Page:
Another day, another batch of Fyre Festival lawsuits.
Because Fyre Fest is truly the gift that keeps on giving, a slew of new lawsuits have been filed in the last week against Fyre Fest co-creators Ja-Rule, Billy McFarland, and other Fyre Fest organizers, with each suit seeking compensation for the painful and sadly un-Instagrammable experience.
The latest lawsuit comes from National Event Services, Inc. (NES), a Pennsylvania-based company hired to provide medical care at the festival. In their lawsuit, filed on Wednesday, NES claims that they arrived at Great Exuma Island and discovered the accommodations were "uninhabitable, including bug infestations, blood-stained mattresses and no air conditioning," despite the music festival promising it would be a "first-class" event.
NES says Fyre Fest organizers promised "appropriate funding, accommodations, permitting, and infrastructure necessary to ensure the safety and well-being of both the Festival attendees and third-party vendors hired to provide services."
Not only did the festival organizers fail to provide appropriate facilities needed to give medical care during the festival, but NES was not shown documentation of proper permits even after it was requested.
Come onnnnnnnn, Fyre Fest.
Despite the complete lack of worthy accommodations, according to the lawsuit, NES saw "obvious safety and health concerns for the people trapped on the island," and decided to open the main medical tent overnight to provide care for distressed attendees.
After doing so, the company learned the festival had also failed to secure a contract with a medical evacuation helicopter and naturally, the island’s medical clinic was closed, which meant if anyone needed emergency care, NES had nowhere to send them.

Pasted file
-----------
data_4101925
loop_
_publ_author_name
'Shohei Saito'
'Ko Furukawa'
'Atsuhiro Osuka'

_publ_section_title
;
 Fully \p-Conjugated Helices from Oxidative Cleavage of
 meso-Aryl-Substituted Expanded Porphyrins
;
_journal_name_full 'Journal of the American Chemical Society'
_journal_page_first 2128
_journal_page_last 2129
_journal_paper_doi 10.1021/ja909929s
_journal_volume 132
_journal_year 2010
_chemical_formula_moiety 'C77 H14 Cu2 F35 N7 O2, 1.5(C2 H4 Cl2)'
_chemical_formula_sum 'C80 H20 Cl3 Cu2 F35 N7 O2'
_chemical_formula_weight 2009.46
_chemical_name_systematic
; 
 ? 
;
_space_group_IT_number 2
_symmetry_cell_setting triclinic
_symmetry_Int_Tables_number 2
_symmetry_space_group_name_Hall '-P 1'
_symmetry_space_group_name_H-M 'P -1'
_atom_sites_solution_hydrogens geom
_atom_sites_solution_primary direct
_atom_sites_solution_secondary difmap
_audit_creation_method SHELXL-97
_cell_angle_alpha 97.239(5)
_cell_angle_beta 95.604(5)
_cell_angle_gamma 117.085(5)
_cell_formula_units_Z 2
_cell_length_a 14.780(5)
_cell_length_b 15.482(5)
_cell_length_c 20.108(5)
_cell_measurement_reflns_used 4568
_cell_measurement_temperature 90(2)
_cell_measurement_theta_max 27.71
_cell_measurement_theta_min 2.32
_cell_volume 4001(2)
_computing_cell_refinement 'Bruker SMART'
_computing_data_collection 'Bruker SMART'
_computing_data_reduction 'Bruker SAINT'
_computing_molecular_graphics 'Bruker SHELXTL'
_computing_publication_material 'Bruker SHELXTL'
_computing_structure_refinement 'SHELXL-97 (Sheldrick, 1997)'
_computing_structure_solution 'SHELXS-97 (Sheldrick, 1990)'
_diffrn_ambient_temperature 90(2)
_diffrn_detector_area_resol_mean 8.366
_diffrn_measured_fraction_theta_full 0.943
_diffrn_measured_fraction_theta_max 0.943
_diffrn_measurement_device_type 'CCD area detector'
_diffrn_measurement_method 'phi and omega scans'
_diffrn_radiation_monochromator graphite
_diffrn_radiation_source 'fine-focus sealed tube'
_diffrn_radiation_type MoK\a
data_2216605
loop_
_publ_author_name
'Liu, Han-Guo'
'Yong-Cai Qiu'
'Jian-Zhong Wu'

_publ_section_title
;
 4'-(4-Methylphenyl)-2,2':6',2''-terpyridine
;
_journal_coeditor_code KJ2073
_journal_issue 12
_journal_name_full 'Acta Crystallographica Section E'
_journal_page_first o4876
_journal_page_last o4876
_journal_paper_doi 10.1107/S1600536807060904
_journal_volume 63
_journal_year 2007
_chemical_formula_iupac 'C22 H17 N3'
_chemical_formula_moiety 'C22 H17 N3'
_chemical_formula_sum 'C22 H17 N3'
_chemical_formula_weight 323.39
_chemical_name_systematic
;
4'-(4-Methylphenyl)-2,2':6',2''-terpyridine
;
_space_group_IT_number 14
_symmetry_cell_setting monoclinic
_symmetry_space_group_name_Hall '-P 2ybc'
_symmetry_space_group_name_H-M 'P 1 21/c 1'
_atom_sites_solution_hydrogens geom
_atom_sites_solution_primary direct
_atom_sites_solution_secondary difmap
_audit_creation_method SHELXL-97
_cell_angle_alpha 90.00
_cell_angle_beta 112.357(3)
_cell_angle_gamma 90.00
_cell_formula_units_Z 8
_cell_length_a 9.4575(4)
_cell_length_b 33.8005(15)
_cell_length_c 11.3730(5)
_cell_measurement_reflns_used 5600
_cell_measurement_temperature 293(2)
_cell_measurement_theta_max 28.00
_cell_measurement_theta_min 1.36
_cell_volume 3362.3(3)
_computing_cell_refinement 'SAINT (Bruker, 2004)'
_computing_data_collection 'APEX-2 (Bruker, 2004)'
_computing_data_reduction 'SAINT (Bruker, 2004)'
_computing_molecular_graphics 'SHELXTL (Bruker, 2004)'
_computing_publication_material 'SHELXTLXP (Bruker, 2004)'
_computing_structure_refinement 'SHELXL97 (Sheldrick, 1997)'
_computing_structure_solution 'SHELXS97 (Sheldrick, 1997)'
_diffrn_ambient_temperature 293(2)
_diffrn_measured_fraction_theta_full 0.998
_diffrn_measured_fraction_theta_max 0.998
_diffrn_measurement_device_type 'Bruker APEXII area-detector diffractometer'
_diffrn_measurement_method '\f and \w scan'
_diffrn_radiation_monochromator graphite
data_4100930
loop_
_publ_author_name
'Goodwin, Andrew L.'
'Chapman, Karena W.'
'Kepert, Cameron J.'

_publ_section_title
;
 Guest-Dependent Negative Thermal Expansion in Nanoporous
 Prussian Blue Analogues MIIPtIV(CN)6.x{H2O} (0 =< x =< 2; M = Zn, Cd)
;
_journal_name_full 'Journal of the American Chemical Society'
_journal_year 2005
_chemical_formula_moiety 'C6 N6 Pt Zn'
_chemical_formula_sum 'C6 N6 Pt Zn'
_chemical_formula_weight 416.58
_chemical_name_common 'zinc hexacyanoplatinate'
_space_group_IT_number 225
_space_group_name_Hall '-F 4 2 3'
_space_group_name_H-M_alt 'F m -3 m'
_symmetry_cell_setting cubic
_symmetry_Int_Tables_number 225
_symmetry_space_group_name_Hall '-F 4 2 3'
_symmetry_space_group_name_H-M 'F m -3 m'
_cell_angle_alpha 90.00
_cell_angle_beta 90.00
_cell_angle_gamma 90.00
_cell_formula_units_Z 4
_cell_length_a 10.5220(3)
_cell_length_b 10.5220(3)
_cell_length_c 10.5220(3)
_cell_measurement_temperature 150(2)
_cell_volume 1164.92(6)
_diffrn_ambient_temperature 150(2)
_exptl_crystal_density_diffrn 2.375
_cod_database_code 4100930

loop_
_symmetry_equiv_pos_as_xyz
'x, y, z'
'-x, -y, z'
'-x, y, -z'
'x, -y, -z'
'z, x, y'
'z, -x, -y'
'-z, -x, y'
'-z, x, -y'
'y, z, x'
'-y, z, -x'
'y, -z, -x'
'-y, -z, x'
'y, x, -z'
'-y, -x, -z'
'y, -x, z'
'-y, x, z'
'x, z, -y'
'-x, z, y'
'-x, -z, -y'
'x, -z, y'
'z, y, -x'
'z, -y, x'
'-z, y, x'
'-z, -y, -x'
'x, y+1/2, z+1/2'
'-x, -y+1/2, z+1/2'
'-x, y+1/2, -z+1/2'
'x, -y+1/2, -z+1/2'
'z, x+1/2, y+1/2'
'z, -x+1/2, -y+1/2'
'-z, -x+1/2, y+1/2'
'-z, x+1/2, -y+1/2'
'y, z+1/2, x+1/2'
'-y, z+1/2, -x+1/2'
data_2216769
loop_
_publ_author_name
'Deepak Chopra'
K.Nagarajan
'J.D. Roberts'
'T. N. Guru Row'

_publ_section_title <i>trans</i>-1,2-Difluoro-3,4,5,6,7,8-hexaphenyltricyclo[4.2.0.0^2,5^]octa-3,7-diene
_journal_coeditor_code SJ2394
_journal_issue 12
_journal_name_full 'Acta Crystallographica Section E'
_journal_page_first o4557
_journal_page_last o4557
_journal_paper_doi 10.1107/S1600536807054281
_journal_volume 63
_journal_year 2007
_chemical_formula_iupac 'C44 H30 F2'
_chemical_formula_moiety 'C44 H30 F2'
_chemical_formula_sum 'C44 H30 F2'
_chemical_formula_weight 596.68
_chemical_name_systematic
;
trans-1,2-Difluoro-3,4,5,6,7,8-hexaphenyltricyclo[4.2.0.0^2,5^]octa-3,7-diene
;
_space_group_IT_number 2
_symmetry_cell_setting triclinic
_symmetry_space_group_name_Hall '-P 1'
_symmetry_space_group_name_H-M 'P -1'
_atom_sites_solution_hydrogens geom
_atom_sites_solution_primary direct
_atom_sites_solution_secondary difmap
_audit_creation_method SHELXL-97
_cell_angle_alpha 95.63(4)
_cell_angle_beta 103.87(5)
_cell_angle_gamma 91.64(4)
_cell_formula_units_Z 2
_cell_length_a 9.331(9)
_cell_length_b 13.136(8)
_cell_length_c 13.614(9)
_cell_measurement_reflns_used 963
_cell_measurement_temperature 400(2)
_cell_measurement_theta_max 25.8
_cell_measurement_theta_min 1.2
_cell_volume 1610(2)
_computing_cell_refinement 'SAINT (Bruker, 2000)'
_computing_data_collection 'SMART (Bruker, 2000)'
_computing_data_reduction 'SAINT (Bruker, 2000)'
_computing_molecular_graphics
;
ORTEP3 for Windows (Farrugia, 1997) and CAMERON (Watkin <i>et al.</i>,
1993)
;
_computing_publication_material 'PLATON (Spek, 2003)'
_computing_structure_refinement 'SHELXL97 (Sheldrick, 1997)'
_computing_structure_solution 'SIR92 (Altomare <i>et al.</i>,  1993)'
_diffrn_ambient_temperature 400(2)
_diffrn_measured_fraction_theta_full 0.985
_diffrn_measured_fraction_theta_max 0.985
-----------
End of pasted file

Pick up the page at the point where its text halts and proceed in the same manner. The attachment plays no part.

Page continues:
Once again, not okay, Fyre Fest.
Much like other class action lawsuits filed against the festival, NES is accusing organizers of misrepresentation, claiming their social media and marketing campaigns were advertised "in a manner designed to mislead concert-goers and third-party vendors."
Big names in the music industry like Major Lazer, Migos, and Blink 182 were scheduled to perform, and models like Bella Hadid and Kendall Jenner helped entice Instagram followers to make the the trip, though none of them even bothered to show up to the dumpster fire.
You can read the full document detailing the National Event Services lawsuit below:
The lawsuit from NES isn't the only new lawsuit this week filed against the infamous festival though.
New Jersey resident Andrew Petrozziello, one of the many people who actually paid obscene amounts of money for a luxurious getaway, filed a lawsuit against Fyre Fest organizers last Tuesday to recover cash he spent on the traumatizing experience.
Though Petrozziello cites Fyre Fest's now-familiar epic failure to live up to promised expectations, his festival experience was a bit different from the many horror stories we've heard. Petrozziello and his friend both purchased Weekend 1 tickets for $1,100 each, but they never even made it to the island.
Instead, their nightmare took place in Miami, where they became stranded after the festival posted a statement postponing the event to 2018.
Petrozziello is looking to recover expenses for his purchased tickets as well as the price of travel to Miami, and any expenses sustained while stranded in Miami.
You can read the full document detailing Petrozziello's lawsuit here:
Since the festival almost literally crashed and burned on April 28, a multitude of other legal actions have been taken, including a $5 million class action lawsuit, filed in Florida District Court on Friday.
According to Business Insider, that suit claims Fyre Fest lawyers sent cease-and-desist letters to attendees who shared negative thoughts and imagery of the festival on social media, claiming the posts could "incite violence, rioting, or civil unrest."
And yet, through all of this backlash and nonsense, Fyre Fest 2018 is somehow, still in the works.